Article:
In the Lutheran Church Missouri Synod, neither allowing gay pastors, nor same-sex unions is under discussion. Leaders in the Missouri Synod consider that this recent decision by the ELCA has strained relations between the two US Lutheran Church bodies.
The Wisconsin Evangelical Lutheran Synod, which does not allow the ordination of homosexual pastors, also does not allow the blessing of same-sex unions or marriages. Differing greatly from ELCA, the WELS does not allow the union of gay couples, even if the couples have loving relationships.
ELCA grassroots conservative groups like the Word Alone Network and Lutheran Congregations in Mission for Christwhich generally uphold traditional teachings would tend to oppose moves toward same-sex blessings, etc. However, while the pro-gay rights Good Soil resolutions have had strongly organized support on a national level, opposition to them from conservatives has thus far been somewhat scattered. According to ELCA national presiding Bishop Mark Hanson, as far as affirming gay clergy and same-sex unions, Lutherans want change but they want it slowly.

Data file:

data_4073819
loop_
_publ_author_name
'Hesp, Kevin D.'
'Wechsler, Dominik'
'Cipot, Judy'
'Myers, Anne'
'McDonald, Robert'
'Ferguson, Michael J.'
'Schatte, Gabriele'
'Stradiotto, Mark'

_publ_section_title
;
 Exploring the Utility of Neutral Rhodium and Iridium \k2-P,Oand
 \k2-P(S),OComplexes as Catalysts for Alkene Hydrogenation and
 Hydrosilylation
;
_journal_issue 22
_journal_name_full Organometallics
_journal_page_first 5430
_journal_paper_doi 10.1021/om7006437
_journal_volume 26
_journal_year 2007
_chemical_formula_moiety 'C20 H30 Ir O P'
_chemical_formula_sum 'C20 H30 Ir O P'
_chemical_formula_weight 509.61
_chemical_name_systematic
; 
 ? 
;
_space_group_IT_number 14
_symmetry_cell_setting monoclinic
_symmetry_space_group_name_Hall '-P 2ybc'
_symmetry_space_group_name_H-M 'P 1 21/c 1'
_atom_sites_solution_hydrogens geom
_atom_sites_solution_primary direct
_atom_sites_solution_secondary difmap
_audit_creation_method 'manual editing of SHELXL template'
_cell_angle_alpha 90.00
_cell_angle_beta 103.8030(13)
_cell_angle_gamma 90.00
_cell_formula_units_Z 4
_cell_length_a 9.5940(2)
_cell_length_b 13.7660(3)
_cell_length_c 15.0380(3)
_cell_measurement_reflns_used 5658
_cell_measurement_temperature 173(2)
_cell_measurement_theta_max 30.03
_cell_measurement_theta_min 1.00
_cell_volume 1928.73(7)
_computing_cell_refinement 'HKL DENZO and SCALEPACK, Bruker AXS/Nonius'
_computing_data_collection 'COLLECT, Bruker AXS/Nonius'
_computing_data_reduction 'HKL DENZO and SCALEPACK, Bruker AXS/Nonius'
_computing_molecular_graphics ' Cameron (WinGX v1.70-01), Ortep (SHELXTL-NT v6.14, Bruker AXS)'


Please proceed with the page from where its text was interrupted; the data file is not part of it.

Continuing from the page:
These Lutheran, United and Reformed churches in Germany, Switzerland, Netherlands and Austria bless same-gender unions.
The Presbyterian Church USA has a limited allowance for such blessings, but does not officially endorse that the unions be consummated.
The General Assembly Permanent Judicial Commission (PJC) has ruled that same-sex ceremonies are not forbidden, as long as they are not considered to be the same as marriage services.
The Moravian Church in North America's Northern Province has passed several liberal resolutions on homosexuality, but has not yet been able to "address the issue of a marriage covenant between homosexual persons".
The Protestant Church in the Netherlands has chosen not to address marriage in its post-merger canon law; however, the by-laws of the church allow for the blessing of relationships outside of marriage.
Some ministers of the Unity School of Christianity officiate at commitment ceremonies. The Church prints certificates to recognise these occasions.